New results in X-ray astronomy 2009

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List of submitted posters

David Alexander, Durham University

Black-hole growth and Feedback in a Distant Protocluster

I will present the latest results from the z=3.09 Chandra Deep Protocluster survey in the SSA22 field, where we have found evidence for enhanced black-hole growth and evidence for feedback between AGNs and the larger-scale protocluster environment.

Heather Campbell, ICG, Portsmouth

TBA

Naomi Dubois, University of Sussex

Modelling the Point Spread Function of XMM-Newton

The point spread function of XMM-Newton is not currently well characterised. The most accurate current model is one-dimensional and spherical, whereas the actual PSF becomes highly elongated at the edge of the field of view. The development of a new 2D model, an elliptical beta model, is attempted here by fitting to XMM images of selected point sources from the XCS catalogue (>137,000 total sources). We present the results of these fits and attempt to quantify how accurately the resulting model represents the XMM PSF.

Poshak Gandhi, Riken

Very fast optical activity in X-ray binaries: discovery and implications

In one of the fastest multi-wavelength timing studies of black hole X-ray binaries (BHBs) to date, we have found correlated optical and X-ray variability in the low/hard state of two sources: GX 339-4 and SWIFT J1753.5-0127. Our simultaneous VLT/Ultracam and RXTE data reveal intriguing patterns with characteristic peaks, dips and lags down to the shortest timescales probed (~50 milli-seconds). Such rapid optical flickering is very rare amongst BHBs. Reprocessing can be ruled out as the origin of the aperiodic optical power. Instead, synchrotron emission from the inner accretion flow regions and jet seems to drive the fluctuations. We also show that both the optical and X-ray light curves are intrinsically non-linear, in the sense that the absolute source variability r.m.s. amplitude linearly increases with flux, and that the flares have a log-normal distribution. The implication is that variability at both wavelengths is not due to local variations alone, but rather arises as a result of coupling of perturbations over a wide range of radii and timescales. These 'optical and X-ray rms-flux relations' thus provide fundamental new constraints connecting the outer disc with the inner flow and jet.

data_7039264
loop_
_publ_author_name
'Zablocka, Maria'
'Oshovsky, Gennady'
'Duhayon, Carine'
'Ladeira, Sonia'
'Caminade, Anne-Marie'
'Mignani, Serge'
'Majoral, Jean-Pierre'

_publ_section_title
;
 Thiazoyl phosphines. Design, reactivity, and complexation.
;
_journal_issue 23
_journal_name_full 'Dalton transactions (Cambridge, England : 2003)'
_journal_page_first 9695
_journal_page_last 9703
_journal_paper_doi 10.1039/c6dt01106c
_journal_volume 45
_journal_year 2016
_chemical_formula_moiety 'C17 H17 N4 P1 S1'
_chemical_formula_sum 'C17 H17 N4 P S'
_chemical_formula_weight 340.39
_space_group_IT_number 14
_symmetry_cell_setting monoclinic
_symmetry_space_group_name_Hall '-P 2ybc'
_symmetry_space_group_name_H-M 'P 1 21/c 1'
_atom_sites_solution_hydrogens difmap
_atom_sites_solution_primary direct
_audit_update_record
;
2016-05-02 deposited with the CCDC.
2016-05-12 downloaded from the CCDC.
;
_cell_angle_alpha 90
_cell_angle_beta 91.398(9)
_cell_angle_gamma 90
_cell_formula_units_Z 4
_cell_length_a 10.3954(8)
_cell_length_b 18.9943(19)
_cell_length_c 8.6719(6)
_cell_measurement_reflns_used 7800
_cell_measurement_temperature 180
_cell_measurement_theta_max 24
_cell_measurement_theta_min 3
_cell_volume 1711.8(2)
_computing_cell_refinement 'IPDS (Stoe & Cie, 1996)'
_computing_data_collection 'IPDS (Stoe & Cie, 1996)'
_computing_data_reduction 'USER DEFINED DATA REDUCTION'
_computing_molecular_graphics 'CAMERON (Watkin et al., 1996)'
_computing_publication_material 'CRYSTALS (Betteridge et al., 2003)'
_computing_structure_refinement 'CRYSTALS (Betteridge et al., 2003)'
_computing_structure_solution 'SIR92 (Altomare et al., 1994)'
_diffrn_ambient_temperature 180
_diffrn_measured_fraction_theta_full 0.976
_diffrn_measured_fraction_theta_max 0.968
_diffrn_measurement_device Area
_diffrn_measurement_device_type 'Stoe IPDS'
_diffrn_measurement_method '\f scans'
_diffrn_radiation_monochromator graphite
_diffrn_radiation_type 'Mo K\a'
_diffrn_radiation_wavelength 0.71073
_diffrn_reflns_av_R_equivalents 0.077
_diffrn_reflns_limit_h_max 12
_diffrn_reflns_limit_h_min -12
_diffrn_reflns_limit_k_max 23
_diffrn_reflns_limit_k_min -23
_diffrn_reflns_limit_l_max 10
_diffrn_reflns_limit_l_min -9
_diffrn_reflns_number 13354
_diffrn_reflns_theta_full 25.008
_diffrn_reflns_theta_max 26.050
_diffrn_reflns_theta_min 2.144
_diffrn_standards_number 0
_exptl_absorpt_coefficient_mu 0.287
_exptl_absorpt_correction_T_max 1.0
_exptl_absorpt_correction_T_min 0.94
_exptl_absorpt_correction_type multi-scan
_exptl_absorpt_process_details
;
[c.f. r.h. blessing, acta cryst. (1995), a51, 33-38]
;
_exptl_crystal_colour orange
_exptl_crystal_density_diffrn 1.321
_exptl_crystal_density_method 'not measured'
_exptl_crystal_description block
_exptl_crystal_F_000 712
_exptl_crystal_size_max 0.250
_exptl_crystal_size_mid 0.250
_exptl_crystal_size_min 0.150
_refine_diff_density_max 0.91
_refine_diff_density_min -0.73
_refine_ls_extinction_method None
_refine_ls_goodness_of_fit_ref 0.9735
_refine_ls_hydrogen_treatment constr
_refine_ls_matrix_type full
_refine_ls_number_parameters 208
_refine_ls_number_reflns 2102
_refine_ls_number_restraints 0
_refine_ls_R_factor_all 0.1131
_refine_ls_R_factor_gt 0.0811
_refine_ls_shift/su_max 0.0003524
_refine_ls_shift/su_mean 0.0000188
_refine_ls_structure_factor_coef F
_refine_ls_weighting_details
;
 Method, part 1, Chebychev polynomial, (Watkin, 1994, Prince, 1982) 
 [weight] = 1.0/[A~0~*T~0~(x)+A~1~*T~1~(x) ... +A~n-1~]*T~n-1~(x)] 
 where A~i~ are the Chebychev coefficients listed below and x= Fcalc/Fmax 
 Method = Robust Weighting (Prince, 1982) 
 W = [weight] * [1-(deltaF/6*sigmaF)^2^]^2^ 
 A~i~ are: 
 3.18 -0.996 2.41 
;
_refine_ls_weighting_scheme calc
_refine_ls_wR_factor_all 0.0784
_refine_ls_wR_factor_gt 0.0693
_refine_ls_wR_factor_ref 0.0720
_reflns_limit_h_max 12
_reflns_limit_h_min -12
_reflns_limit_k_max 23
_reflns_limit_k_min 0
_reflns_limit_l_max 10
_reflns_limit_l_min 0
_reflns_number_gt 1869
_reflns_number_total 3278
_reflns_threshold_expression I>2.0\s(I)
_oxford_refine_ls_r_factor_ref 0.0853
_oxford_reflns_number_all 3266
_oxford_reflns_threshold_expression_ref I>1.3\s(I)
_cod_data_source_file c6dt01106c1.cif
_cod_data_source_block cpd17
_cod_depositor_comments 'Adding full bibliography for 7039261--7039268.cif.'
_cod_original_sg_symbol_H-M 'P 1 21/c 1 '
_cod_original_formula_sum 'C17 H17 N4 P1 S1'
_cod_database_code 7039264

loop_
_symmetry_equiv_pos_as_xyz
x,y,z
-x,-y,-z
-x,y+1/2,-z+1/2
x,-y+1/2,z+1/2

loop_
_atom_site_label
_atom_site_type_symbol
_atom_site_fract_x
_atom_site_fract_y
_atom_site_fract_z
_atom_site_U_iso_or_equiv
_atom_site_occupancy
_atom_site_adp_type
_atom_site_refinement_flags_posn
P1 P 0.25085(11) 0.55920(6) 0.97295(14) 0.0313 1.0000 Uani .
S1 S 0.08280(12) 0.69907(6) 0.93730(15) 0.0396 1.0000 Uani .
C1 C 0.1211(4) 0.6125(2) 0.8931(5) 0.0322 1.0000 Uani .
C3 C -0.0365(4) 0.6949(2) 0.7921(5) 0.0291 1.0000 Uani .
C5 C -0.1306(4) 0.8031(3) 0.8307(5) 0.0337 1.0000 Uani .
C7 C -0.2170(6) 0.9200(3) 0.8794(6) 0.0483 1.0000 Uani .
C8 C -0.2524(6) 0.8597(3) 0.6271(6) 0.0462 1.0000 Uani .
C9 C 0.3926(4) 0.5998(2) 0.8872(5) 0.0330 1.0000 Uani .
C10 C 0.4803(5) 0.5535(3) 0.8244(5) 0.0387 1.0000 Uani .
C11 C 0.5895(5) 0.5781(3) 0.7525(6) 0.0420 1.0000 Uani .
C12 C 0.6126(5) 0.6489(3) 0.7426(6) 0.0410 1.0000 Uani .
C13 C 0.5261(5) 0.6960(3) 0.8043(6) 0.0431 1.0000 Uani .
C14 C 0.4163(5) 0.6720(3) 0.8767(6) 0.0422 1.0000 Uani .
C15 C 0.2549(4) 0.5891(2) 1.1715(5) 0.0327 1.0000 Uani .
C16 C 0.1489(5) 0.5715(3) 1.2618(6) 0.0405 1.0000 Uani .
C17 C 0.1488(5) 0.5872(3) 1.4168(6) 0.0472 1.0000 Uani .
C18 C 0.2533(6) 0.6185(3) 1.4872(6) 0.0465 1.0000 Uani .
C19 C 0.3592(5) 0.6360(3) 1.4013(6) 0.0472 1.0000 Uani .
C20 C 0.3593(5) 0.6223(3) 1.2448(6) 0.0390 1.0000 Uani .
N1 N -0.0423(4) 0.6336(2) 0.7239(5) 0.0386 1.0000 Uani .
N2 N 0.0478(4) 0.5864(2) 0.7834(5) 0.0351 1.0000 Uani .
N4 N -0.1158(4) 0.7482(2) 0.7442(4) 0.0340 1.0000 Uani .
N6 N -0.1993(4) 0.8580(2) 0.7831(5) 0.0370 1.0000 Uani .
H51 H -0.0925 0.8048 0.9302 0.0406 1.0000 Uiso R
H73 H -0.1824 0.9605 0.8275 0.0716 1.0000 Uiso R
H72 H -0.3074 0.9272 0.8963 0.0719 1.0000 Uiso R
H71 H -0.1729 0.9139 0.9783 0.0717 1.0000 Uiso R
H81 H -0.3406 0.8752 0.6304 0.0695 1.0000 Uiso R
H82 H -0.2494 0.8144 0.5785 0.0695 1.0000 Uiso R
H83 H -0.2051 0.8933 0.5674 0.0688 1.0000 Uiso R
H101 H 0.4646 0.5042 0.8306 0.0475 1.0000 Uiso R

Jonathan Gelbord, Durham University

X-ray selected active galaxies from the Sloan Digital Sky Survey

We have established a sample of low redshift active galaxies selected by a cross correlation between the SDSS spectroscopic catalog and the 2XMMi, including over 430 Seyfert galaxies at z < 0.40. We use the SDSS data for both spectroscopic classifications and to identify weak spectral features. In the optical band, we fit models to the emission features, including high-ionization lines (such as [Fe X] 6374, with an ionization potential of 234 eV). To interpret the X-ray spectra, we are developing a pipeline to fit a sequence of progressively more complex models to the XMM EPIC data. We will present a status report on this programme including preliminary results on the X-ray and optical properties of the sample, paying particular attention to the correlations between optical high-ionization lines and soft X-ray features.

Martin Hardcastle, University of Hertfordshire

The X-ray nuclei of powerful radio sources